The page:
Queen’s graduate student a finalist in research storytelling competition

Campus Update

Queen’s graduate student a finalist in research storytelling competition

PhD student Laura Killam showcases her work about co-creation in nursing education.

By Catarina Chagas, Research Outreach and Events Specialist

April 10, 2024


Research has impact beyond academia, which is why communicating research outside universities’ campuses is so important. Each year, the Social Sciences and Humanities Research Council of Canada (SSHRC) invites postsecondary students to tell their research stories in three minutes or 300 words, emphasizing how their projects can make a difference in the lives of Canadians.

In March, the SSHRC Storytellers Challenge announced its finalists for 2024, including Queen’s PhD student in the School of Nursing Laura Killam. Each of the 20 finalists will receive a $3,000 award and get the chance to present their work at this years’ Science Writers and Communicators of Canada Conference on May 6 in Saskatoon. A panel of judges will then select five winning storytellers, who will receive an additional prize of $1,000.

“Summarizing a PhD dissertation in 3 minutes was quite challenging. It was hard to let go of some of the things that are important to me like explaining my methodology and results in more depth and skip to the impact of the research,” says Killam, who is a member of the Queen’s School of Graduate Studies and Postdoctoral Affairs.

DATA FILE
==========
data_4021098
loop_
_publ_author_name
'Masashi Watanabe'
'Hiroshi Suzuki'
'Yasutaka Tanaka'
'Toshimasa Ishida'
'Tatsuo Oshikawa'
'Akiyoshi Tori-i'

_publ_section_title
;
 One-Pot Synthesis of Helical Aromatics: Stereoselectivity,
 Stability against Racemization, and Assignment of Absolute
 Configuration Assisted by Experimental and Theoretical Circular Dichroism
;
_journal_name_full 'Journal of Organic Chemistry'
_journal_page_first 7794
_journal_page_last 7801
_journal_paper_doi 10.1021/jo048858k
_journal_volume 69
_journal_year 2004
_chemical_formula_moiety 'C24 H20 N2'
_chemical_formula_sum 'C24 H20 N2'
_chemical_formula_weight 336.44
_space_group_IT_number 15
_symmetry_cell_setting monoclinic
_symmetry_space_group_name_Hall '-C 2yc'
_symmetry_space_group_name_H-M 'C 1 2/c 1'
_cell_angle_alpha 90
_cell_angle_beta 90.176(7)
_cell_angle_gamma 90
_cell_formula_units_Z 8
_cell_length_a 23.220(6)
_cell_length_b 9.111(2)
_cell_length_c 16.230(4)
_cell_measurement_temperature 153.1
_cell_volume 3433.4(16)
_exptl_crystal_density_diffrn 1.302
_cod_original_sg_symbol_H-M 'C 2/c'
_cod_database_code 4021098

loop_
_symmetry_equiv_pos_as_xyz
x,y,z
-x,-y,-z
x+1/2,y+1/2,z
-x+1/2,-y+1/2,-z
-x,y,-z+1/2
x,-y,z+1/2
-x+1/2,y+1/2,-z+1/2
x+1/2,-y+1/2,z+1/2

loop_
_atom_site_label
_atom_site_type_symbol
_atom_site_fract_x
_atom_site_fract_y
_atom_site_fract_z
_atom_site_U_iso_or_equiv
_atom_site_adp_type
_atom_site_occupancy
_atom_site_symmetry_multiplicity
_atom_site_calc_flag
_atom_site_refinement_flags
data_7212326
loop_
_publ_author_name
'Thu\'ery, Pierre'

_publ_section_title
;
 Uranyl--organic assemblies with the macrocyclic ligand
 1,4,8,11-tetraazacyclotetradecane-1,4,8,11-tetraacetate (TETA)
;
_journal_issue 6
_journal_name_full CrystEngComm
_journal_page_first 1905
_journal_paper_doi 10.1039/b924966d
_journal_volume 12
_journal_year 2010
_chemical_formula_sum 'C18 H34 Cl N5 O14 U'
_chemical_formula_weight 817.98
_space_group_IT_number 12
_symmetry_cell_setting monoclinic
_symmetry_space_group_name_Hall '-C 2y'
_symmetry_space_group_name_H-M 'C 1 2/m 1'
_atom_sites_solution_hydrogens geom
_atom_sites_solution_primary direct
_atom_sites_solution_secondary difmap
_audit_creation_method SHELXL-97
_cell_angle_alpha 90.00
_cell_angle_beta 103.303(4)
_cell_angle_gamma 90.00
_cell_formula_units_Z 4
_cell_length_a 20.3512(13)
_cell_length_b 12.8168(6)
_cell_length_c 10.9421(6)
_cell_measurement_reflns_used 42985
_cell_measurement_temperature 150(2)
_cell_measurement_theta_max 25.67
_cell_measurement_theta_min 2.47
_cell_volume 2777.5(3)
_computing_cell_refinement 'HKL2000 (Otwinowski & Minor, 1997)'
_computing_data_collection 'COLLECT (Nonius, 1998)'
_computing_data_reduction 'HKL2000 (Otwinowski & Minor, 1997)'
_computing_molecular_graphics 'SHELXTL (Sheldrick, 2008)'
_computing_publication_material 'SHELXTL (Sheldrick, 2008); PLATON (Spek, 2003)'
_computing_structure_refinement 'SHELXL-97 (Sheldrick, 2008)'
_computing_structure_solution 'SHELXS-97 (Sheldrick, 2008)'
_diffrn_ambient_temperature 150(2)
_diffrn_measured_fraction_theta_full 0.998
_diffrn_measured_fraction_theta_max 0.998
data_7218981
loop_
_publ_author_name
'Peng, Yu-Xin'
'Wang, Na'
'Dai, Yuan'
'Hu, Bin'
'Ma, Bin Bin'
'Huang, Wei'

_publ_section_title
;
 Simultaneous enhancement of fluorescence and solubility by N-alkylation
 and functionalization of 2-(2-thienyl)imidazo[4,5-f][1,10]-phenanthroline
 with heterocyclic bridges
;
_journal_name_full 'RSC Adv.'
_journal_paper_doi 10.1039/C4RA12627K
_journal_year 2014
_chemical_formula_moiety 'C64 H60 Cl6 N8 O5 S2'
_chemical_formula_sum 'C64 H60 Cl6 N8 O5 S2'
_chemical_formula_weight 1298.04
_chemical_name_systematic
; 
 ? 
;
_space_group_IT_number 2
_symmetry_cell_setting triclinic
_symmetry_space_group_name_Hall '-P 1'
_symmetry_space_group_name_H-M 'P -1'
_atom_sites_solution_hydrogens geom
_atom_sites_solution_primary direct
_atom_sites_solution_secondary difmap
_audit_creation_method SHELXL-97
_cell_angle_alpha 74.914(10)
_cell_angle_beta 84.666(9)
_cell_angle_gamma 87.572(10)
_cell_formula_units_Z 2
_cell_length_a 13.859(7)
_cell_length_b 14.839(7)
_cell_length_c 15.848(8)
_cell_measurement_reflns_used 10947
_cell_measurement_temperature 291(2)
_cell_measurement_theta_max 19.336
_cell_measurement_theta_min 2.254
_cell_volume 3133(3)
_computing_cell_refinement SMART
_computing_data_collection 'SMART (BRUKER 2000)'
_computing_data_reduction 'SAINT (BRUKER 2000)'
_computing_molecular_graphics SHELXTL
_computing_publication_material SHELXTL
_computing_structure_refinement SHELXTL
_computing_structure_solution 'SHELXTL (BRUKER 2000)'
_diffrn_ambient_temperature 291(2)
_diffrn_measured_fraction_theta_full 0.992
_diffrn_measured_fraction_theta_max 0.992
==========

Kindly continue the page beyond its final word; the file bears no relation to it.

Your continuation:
“Engaging in this exercise has been very valuable for my ability to communicate with wider audiences. Effective storytelling is crucial for my research as it helps convey the significance and potential impact of my findings to key stakeholders.”

– Laura Killam, PhD student

Queen’s School of Nursing

Laura Killam

Killam’s PhD research focuses on making higher education, and particularly nursing education, more inclusive and meaningful for students. For this, she believes educators need to work with students to co-create learning. “When students and educators work together as partners it creates a situation where everyone is engaged and contributing to learning,” she explains.

Upon completion of her research and graduation this fall, Killam, who is a nurse educator at Cambrian College and Nipissing University, expects to connect with decision makers, educators, and students to inspire change in higher education. “I will be advocating for systematic change to improve how students and educators work together to accomplish meaningful learning that translates to success in the real-world,” she says.

To learn more about the SSHRC Storytellers Challenge and view finalists’ video submissions, visit the website. Five winners will be selected on May 6, 2024.

Campus Updates
Health Sciences